Peace is positive cause and thus actually all powerful.

The spirit of joy comes from it and love is it's heart. Aikido can be thus an expression of such.

There, I've said my peace;)

Peace.G.

Cliff Judge
04-01-2013, 09:12 AM
My purpose is to improve the attackers well being.

Peace.G.

Any "purpose" you act on can be perceived and countered. Better not to have 'em.

graham christian
04-01-2013, 10:39 AM
Any "purpose" you act on can be perceived and countered. Better not to have 'em.

Nice one Cliff, if only that were true. Reminds me of many Buddhists I used to meet who were all 'into' it and saying you must get rid of all desires. They ended up calling me the 'laughing one' cos that's what their misunderstandings made me do. I would simply ask if getting rid of them was their desire.

It's one of the basic truths of life Cliff and that is purpose. You can only not have one by denial and then you will suffer for truth will always be there.

Many folk come to a point in life where they start wondering what it's all about and what their purpose here on earth actually is. The turning point of most peoples lives.

There again I could agree with you and that would also mean best not have any intention either. Oh dear, where would IP be then? Then of course we could have better not have any decisions either and we could rename Aikido as the Art of Oblivion.:cool:

Nah, best to follow truth and realize true purpose cannot be countered, only joined.

Peace.G.

Erick Mead
04-01-2013, 11:13 AM
The point is to have the proper intent when training. I was taught by the Marines who trained me that martial meant killing people and breaking things to accomplish one's goals.

I comprehend Aikido to act martially toward the goal of peace.

Aikido as a martial art should to enable one to kill people and break things -- and if it does not -- it is no longer a martial art.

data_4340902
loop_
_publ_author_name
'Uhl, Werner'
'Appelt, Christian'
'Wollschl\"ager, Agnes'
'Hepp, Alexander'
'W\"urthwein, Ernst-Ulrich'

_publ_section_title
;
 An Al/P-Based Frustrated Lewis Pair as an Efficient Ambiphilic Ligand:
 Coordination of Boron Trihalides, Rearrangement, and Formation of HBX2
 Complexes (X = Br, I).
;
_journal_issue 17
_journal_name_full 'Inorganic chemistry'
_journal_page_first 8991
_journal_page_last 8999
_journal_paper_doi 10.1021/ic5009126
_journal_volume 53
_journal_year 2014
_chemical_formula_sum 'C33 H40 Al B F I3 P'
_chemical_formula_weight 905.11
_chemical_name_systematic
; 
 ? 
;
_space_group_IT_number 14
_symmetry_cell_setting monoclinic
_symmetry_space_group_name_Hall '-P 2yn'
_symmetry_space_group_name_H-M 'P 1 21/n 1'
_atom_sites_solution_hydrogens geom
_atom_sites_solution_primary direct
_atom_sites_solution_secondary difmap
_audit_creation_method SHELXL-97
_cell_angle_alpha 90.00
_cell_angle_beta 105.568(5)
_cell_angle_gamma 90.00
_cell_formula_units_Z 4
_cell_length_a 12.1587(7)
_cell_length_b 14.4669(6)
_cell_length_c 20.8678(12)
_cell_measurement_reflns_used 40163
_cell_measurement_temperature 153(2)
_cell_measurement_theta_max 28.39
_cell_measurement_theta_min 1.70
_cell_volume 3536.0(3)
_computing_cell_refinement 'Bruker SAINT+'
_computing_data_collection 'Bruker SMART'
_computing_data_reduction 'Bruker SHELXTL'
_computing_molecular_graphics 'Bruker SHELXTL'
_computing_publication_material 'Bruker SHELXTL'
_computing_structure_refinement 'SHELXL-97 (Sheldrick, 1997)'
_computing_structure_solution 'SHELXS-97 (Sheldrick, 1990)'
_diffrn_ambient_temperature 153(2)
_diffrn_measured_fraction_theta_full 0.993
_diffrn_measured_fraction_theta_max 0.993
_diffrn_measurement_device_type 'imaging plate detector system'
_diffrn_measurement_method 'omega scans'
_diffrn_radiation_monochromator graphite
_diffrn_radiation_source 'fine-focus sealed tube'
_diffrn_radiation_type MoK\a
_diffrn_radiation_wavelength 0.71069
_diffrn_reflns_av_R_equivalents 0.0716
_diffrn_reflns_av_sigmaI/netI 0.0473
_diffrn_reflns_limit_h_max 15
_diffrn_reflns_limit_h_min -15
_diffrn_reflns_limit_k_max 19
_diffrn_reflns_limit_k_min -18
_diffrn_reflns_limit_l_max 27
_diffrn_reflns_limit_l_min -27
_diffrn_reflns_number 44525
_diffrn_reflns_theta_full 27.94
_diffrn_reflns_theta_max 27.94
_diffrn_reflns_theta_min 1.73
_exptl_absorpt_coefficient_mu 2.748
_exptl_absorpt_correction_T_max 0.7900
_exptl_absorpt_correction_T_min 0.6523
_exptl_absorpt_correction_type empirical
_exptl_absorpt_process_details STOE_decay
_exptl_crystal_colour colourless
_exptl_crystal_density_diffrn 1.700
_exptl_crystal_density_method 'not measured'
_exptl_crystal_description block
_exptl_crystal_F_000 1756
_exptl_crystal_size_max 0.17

Aikido as a martial art distinguishes itself when it enters violent encounter with the same action and spirit of killing people and breaking things -- so as to NOT kill people and NOT break things -- with the goal being peace.

The goals of peace cannot be pursued apart from the ways of war. In Aikido training, martial intent lies in seeking to cut one another in a true, committed line --- and if the lines are always true -- then each hones the other without harm to either-- like the blades of scissors.

jonreading
04-01-2013, 01:33 PM
I am going to make a couple tangental comments... I promise it all leads somewhere.

My grandfather was a greatest generation Marine who spend much of the war in the Pacific theater. I remember asking him one time what he learned in the Marines that saved his life. "How to dig a fox hole."

Second, I think when people like Ellis take the time to post responses we should listen. After all, he is not only a published author but a historian on Japanese arts. I think if he has sufficient evidence to say musketeering was a martial art, it was. I bring this up only to note that we see our voices of experience post less often, usually because their comments are not only dismissed, but often disrespectfully so. Graham, I think you should consider that most people probably believe Ellis' speculations more than your facts. I know you do your own thing and do not care what other people think, but I would ask that you be more considerate of what other people are saying, even if you choose not to believe it.

In an effort to steer discussion, I am re-iterating that [I think] we should avoid conflating "martial", "fighting" and "warfare". Further, [I think] we should avoid assigning emotive attributes to the terms.

Again, I think [Western] language use of "martial" placed a stress of the method of dissemination as much as the content disseminated. In more modern context, we use the term as a catch-all phrase for anything to do with fighting systems. This is [in my opinion] incorrect. However, I think that battle of semantics was lost long ago. However, we still can resist the negative connotations...